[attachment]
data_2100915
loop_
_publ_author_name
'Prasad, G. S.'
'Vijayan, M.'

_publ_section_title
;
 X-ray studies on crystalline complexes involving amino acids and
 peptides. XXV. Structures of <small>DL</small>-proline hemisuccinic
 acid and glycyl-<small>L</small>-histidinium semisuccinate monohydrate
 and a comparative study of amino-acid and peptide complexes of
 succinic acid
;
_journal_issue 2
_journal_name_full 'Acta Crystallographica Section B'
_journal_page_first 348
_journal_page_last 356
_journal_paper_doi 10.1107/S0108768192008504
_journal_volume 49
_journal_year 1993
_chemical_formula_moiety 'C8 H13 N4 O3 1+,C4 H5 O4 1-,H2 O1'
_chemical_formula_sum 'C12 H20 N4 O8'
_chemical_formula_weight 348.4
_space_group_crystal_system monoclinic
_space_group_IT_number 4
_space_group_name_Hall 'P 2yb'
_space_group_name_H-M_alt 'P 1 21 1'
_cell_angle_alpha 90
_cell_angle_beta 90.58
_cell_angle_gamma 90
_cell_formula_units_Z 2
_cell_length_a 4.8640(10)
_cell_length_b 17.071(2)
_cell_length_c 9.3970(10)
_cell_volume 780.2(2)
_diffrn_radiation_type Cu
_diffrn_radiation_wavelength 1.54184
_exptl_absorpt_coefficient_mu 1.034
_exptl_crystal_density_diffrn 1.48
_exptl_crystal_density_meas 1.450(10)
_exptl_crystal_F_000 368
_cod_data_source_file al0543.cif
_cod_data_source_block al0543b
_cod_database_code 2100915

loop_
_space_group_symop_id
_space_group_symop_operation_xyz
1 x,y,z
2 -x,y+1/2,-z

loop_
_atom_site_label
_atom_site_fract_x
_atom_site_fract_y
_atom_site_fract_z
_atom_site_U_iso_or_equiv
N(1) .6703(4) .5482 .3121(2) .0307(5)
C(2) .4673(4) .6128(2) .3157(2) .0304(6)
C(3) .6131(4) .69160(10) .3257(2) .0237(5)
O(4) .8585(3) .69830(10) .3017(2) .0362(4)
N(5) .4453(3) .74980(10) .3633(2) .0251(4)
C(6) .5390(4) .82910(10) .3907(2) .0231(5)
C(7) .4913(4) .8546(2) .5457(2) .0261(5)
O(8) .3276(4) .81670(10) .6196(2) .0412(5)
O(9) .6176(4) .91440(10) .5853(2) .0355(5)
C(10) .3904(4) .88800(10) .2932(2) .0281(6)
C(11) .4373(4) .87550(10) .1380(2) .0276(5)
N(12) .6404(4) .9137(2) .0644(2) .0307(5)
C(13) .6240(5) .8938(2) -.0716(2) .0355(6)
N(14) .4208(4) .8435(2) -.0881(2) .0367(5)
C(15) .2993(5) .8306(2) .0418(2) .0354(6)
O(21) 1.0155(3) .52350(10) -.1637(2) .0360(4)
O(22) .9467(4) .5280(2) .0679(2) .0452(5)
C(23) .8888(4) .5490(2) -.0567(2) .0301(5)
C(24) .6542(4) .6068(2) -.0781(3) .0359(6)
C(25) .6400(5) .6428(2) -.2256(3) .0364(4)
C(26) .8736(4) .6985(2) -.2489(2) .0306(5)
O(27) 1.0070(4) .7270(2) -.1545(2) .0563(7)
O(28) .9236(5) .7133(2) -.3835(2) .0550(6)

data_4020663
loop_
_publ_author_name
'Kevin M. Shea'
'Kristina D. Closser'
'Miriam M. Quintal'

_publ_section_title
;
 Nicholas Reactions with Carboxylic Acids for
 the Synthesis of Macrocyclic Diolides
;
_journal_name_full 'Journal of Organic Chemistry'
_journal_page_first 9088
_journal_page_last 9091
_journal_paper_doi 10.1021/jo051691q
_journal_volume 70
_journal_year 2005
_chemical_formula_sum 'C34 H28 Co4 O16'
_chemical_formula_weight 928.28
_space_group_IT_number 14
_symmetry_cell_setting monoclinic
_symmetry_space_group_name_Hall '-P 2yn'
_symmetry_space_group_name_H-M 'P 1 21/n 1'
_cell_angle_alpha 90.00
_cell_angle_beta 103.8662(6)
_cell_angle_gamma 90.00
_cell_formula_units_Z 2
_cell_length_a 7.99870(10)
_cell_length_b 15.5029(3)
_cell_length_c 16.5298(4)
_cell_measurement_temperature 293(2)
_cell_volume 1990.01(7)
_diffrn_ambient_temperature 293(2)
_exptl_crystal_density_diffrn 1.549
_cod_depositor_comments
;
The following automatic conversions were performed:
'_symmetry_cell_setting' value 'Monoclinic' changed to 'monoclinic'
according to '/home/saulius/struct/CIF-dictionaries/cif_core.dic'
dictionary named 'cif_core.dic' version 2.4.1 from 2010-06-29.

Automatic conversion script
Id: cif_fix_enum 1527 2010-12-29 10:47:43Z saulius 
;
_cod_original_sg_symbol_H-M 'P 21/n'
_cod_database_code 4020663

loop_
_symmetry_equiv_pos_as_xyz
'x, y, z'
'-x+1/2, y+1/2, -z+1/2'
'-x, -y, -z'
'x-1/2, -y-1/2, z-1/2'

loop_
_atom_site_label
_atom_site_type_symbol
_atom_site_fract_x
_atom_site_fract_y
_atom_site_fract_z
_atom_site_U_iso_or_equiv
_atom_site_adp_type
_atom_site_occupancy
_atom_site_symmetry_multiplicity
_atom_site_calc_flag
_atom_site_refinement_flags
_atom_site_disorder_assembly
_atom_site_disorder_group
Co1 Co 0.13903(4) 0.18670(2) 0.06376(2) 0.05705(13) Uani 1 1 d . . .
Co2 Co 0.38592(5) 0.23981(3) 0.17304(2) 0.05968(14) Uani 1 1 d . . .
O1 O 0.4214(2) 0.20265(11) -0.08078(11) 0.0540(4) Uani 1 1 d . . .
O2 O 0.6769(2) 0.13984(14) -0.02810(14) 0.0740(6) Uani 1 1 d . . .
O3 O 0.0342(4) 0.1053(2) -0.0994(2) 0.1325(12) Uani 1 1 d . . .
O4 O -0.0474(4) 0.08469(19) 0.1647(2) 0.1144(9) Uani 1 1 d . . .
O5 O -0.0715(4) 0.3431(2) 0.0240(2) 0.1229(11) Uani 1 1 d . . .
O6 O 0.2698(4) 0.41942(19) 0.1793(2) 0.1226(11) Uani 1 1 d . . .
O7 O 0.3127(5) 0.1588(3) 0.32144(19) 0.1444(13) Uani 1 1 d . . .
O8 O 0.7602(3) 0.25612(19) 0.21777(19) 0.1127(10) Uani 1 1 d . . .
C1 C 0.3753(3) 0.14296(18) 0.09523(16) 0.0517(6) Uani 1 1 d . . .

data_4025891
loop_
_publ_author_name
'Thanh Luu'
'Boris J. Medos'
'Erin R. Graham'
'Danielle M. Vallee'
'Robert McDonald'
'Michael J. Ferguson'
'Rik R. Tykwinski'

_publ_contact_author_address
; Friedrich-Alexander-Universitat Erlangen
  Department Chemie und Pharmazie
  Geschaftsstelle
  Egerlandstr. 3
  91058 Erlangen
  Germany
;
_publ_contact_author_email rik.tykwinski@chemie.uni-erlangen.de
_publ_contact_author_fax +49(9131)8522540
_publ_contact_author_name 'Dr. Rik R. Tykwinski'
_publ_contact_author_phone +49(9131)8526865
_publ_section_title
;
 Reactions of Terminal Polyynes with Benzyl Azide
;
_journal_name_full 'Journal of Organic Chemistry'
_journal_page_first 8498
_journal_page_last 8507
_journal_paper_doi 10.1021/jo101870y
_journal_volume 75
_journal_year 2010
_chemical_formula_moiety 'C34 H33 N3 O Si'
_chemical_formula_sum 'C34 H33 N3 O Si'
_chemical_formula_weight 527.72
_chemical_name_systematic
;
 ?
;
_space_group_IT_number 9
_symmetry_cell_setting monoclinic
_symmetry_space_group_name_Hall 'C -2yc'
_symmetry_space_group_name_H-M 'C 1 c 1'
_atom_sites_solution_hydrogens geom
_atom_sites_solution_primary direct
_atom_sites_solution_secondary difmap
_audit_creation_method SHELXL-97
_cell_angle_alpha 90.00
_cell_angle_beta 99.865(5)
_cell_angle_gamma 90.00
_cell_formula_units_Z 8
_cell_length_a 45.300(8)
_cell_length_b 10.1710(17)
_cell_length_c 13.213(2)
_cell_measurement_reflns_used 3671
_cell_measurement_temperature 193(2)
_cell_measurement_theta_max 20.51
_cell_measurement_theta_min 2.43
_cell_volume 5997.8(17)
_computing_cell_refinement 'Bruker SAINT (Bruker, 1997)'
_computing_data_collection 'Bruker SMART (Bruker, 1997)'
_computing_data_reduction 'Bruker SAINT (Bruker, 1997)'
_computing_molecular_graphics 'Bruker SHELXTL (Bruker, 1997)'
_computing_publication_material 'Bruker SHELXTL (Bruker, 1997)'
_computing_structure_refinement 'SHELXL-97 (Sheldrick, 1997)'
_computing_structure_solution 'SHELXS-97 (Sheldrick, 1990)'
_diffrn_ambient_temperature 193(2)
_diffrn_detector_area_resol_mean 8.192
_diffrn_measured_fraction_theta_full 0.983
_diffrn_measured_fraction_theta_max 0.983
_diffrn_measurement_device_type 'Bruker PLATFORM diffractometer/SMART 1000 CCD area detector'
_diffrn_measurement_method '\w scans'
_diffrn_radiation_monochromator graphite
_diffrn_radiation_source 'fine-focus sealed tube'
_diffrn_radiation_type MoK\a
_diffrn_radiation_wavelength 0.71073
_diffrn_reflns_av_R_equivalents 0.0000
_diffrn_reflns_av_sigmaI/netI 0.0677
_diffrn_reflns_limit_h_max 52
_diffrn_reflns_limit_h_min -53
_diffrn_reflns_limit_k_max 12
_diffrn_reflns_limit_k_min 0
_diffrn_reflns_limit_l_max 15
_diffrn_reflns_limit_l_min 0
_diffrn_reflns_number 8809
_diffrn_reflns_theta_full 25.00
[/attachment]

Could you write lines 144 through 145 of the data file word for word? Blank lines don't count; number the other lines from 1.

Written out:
Co1 Co 0.13903(4) 0.18670(2) 0.06376(2) 0.05705(13) Uani 1 1 d . . .
Co2 Co 0.38592(5) 0.23981(3) 0.17304(2) 0.05968(14) Uani 1 1 d . . .